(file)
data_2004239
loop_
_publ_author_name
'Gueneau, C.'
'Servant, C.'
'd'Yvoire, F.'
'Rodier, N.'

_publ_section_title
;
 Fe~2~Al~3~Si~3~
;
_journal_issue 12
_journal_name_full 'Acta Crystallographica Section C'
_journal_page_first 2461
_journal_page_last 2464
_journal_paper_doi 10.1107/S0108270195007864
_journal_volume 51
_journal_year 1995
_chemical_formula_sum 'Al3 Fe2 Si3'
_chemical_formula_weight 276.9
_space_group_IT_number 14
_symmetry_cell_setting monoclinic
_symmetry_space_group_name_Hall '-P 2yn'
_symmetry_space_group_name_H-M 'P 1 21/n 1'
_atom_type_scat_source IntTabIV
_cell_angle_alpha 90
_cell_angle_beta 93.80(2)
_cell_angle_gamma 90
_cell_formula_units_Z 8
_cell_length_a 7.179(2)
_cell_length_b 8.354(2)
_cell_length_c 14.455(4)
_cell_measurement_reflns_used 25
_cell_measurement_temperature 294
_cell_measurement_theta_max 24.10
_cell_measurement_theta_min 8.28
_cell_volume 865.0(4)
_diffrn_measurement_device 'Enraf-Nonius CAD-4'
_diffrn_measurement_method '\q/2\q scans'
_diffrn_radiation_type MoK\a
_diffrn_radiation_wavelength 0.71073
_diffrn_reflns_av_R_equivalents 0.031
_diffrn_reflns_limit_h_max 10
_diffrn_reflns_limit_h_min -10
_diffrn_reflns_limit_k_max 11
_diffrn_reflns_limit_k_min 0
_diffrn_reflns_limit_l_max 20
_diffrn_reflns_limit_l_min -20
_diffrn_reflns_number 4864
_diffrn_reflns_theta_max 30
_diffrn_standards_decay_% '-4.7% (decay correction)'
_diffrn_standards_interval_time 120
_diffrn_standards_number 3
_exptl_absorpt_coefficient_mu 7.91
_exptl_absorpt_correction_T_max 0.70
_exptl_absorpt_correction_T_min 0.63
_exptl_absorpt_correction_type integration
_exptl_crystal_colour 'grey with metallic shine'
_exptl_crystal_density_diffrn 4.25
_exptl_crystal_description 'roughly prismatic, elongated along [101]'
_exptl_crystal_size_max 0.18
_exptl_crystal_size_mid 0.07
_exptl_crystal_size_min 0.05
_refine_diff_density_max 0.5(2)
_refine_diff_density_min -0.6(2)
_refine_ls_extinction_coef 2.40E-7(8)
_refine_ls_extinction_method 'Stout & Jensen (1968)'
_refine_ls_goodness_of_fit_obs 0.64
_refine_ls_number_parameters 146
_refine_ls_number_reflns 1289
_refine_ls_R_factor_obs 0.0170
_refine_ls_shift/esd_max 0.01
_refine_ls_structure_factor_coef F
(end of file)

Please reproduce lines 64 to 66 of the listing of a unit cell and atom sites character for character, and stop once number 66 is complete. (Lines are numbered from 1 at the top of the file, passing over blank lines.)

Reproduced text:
_refine_diff_density_max 0.5(2)
_refine_diff_density_min -0.6(2)
_refine_ls_extinction_coef 2.40E-7(8)